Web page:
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School Districts Keep Trying To Ban The ‘Thirteen Reasons Why’ Book

by Liz Dwyer

May 16, 2017

Education and Technology:

Microsoft Learning Tools is software that helps improve reading skills by reducing visual crowding, highlighting words, and reading text aloud, so students can engage with words in a whole new way.

Learn more

It’s been discussed on Twitter more than any other show in 2017—and has catalyzed much needed conversations about preventing teen suicide—but school districts across the nation continue to be uncomfortable talking with students about Netflix’s hit series 13 Reasons Why. And thanks to the popularity of the show, some folks are being reminded that they don’t want teenagers to read the book it’s based on, either.

Officials in Mesa County Valley School District in Colorado recently ordered librarians to take Thirteen Reasons Why off school library shelves over concerns that it, like the series, glamorizes suicide. “Due to recent events and media attention on the Netflix movie 13 Reasons Why, I am going to have this book temporarily removed from any kind of check out,” curriculum director Leigh Grasso wrote in an email to district librarians on April 28, reported Grand Junction’s newspaper, The Daily Sentinel.

I dare any censor to tell that girl it was inappropriate for her to read my book,

Grasso and other administrators in Mesa County have cause for worry: During the 2016-2017 school year, seven students in the 22,000-student district, which is located about 40 miles east of the Utah state line, have died by suicide. “It would be hard for anybody who has dealt with suicide to not have a heightened awareness of things, to perhaps be a little more cautious about things,” Grasso explained to The Associated Press on Tuesday about her decision.

Like the series, the novel tells the story of the suicide of the main character, 16-year-old Hannah Baker, by addressing real issues that teens face, like drugs, bullying, and sexual assault. Since its publication in 2007, the best-selling book has proven popular with teenagers, but it has also sparked plenty of controversy. By 2012, it ranked third on the American Library Association’s annual list of challenged books—books that parents, teachers, or other community members try to get removed from library shelves. Novels such as Harper Lee’s To Kill A Mockingbird and Suzanne Collins’ The Hunger Games have also made the list in recent years.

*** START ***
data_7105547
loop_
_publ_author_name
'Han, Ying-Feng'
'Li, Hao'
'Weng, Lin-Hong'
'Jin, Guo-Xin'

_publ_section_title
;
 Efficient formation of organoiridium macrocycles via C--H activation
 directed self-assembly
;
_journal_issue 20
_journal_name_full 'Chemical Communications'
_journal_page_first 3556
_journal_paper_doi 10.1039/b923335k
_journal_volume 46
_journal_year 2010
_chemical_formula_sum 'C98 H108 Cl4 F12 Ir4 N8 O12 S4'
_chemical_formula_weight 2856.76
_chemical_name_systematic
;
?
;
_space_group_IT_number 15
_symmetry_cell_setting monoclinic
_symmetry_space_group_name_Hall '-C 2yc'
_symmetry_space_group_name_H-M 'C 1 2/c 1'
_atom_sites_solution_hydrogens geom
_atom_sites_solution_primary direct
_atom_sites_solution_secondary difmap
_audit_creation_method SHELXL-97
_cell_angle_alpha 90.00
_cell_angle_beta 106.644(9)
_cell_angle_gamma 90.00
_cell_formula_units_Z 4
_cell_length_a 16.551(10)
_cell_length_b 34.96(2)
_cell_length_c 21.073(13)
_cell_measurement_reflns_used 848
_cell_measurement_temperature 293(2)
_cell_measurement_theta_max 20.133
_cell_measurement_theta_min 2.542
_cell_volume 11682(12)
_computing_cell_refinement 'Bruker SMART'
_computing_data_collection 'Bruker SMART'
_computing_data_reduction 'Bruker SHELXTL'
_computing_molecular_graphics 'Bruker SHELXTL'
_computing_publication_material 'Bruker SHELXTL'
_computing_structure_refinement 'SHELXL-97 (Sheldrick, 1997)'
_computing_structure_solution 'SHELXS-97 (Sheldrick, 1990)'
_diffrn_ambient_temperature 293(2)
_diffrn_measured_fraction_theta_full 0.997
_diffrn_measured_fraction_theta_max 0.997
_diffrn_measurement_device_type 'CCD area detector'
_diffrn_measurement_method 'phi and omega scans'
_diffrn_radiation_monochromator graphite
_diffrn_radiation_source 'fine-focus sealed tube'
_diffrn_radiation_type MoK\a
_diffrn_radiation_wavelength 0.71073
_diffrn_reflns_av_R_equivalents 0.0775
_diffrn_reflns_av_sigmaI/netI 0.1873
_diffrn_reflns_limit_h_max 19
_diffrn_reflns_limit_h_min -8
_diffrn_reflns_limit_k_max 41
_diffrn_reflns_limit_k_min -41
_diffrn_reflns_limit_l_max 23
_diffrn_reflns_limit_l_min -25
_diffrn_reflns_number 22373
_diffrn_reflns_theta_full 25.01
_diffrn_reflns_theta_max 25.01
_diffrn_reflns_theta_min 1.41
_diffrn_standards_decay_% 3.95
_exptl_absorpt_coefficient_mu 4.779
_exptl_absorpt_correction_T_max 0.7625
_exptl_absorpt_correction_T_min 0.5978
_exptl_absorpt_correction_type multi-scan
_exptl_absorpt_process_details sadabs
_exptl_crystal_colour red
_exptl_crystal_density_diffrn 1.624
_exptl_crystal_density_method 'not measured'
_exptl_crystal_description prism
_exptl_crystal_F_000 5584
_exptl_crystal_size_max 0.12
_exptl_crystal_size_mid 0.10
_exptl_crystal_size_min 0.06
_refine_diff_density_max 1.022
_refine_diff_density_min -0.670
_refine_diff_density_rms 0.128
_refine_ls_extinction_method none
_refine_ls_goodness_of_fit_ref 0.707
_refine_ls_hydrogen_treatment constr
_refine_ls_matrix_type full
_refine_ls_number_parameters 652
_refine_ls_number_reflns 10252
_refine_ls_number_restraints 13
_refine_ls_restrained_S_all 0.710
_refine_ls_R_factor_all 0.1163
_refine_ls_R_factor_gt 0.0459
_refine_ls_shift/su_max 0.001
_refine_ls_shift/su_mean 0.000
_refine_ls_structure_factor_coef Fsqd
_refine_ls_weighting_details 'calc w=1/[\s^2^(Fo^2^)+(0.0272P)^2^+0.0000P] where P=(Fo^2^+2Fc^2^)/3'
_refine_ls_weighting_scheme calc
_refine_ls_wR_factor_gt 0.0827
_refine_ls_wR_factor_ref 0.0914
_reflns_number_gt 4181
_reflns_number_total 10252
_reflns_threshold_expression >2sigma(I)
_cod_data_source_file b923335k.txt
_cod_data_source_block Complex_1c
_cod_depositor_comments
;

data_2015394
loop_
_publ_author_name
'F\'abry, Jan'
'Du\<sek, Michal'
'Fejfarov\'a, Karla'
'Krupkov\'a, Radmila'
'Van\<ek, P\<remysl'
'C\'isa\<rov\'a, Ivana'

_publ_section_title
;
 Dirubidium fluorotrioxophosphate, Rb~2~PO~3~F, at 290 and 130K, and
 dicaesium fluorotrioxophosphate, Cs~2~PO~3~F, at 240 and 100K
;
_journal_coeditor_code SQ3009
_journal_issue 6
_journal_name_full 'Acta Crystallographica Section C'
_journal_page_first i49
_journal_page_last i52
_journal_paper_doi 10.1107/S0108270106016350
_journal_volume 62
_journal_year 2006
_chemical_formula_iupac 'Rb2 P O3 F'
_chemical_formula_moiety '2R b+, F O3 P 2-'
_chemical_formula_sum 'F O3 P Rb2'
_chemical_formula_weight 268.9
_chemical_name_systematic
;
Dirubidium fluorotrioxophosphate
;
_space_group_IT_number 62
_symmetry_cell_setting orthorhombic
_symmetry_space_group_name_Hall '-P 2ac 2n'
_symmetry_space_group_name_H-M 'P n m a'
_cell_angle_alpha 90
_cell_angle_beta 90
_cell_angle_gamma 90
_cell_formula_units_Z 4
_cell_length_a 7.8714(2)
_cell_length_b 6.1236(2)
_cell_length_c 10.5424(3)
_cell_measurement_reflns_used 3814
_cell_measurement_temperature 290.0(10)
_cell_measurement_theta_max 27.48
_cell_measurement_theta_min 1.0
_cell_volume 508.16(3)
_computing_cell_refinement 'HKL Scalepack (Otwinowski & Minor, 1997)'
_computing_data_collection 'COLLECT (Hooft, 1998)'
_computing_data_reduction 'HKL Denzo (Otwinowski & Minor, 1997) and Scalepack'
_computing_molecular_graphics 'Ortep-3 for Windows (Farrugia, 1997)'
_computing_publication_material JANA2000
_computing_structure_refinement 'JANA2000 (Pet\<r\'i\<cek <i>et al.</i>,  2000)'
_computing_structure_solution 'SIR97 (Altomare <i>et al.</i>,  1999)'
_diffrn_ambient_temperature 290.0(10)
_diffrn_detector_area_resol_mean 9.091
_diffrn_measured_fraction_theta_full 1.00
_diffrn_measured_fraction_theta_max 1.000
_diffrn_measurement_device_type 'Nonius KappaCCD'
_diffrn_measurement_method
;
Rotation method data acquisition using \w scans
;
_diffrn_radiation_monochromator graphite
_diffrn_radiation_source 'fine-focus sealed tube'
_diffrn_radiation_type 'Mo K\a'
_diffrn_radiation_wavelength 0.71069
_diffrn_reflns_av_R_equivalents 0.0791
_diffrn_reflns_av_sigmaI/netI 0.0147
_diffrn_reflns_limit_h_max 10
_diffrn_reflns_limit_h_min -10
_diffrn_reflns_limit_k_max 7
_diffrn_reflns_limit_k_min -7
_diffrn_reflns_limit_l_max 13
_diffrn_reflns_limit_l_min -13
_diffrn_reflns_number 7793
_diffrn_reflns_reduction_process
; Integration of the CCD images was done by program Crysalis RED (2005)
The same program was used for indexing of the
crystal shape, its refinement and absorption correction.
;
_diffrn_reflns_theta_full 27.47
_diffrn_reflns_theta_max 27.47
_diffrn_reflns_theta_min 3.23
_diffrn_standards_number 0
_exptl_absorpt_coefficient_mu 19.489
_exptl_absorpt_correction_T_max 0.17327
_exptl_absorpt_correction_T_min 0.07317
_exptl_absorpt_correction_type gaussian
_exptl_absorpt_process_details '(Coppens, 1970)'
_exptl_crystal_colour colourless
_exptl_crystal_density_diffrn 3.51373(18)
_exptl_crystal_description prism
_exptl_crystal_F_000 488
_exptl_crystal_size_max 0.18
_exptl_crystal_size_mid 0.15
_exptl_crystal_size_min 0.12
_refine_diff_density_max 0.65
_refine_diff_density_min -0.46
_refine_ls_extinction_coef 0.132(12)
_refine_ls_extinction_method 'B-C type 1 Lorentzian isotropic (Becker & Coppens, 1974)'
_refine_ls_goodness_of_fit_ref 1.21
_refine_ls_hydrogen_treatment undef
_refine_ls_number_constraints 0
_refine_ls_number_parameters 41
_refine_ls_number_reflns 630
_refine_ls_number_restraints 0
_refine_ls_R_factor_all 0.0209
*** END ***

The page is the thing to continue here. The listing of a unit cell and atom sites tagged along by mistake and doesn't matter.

In 2012 Asher told CNN that attempts to get the book removed make him believe that it’s even more necessary. "If people are dealing with it, we need to talk about it. Otherwise, we contribute to the main reason people don't reach out for help,” Asher said.

“The very day I found out Thirteen Reasons Why was the third most challenged book, I received an email from a reader claiming my book kept her from committing suicide. I dare any censor to tell that girl it was inappropriate for her to read my book,” Asher added.

Meanwhile, in Mesa County, district librarians successfully pushed back against yanking the young adult novel off shelves. “Once we start pulling and censoring books for all students as a reactive measure there is no line to which we follow,” wrote one librarian in an email, reported the Sentinel.

District officials have acknowledged that there is no evidence that those students in the community who killed themselves had either read the book or watched the series. Since students are reading the book—and with 19 out of 20 copies checked out of Mesa County school libraries, they definitely are—a better idea might be for concerned parents and teachers to actually discuss the novel (and series) with teens. Hint: Talking points are out there

Image via Netflix. If you or someone you know is having suicidal thoughts, call the National Suicide Prevention Lifeline at 800-273-8255.

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